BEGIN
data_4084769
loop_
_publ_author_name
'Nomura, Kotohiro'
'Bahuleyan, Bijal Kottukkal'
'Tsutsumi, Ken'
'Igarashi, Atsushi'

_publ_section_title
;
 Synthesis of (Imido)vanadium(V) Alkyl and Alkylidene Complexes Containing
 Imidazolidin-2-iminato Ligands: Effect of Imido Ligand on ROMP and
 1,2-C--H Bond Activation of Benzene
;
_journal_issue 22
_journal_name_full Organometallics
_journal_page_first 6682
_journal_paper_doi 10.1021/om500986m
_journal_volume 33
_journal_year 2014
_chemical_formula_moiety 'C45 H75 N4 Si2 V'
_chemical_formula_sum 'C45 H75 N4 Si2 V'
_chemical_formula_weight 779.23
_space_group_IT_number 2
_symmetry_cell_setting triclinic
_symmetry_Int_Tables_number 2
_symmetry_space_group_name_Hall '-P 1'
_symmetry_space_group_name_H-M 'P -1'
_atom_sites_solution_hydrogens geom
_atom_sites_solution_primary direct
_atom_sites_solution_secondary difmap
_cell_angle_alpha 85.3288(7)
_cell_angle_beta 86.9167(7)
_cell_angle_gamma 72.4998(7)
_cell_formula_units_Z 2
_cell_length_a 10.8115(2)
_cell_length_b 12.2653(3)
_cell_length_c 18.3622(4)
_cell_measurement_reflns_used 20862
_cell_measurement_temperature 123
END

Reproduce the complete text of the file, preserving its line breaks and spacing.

data_4084769
loop_
_publ_author_name
'Nomura, Kotohiro'
'Bahuleyan, Bijal Kottukkal'
'Tsutsumi, Ken'
'Igarashi, Atsushi'

_publ_section_title
;
 Synthesis of (Imido)vanadium(V) Alkyl and Alkylidene Complexes Containing
 Imidazolidin-2-iminato Ligands: Effect of Imido Ligand on ROMP and
 1,2-C--H Bond Activation of Benzene
;
_journal_issue 22
_journal_name_full Organometallics
_journal_page_first 6682
_journal_paper_doi 10.1021/om500986m
_journal_volume 33
_journal_year 2014
_chemical_formula_moiety 'C45 H75 N4 Si2 V'
_chemical_formula_sum 'C45 H75 N4 Si2 V'
_chemical_formula_weight 779.23
_space_group_IT_number 2
_symmetry_cell_setting triclinic
_symmetry_Int_Tables_number 2
_symmetry_space_group_name_Hall '-P 1'
_symmetry_space_group_name_H-M 'P -1'
_atom_sites_solution_hydrogens geom
_atom_sites_solution_primary direct
_atom_sites_solution_secondary difmap
_cell_angle_alpha 85.3288(7)
_cell_angle_beta 86.9167(7)
_cell_angle_gamma 72.4998(7)
_cell_formula_units_Z 2
_cell_length_a 10.8115(2)
_cell_length_b 12.2653(3)
_cell_length_c 18.3622(4)
_cell_measurement_reflns_used 20862
_cell_measurement_temperature 123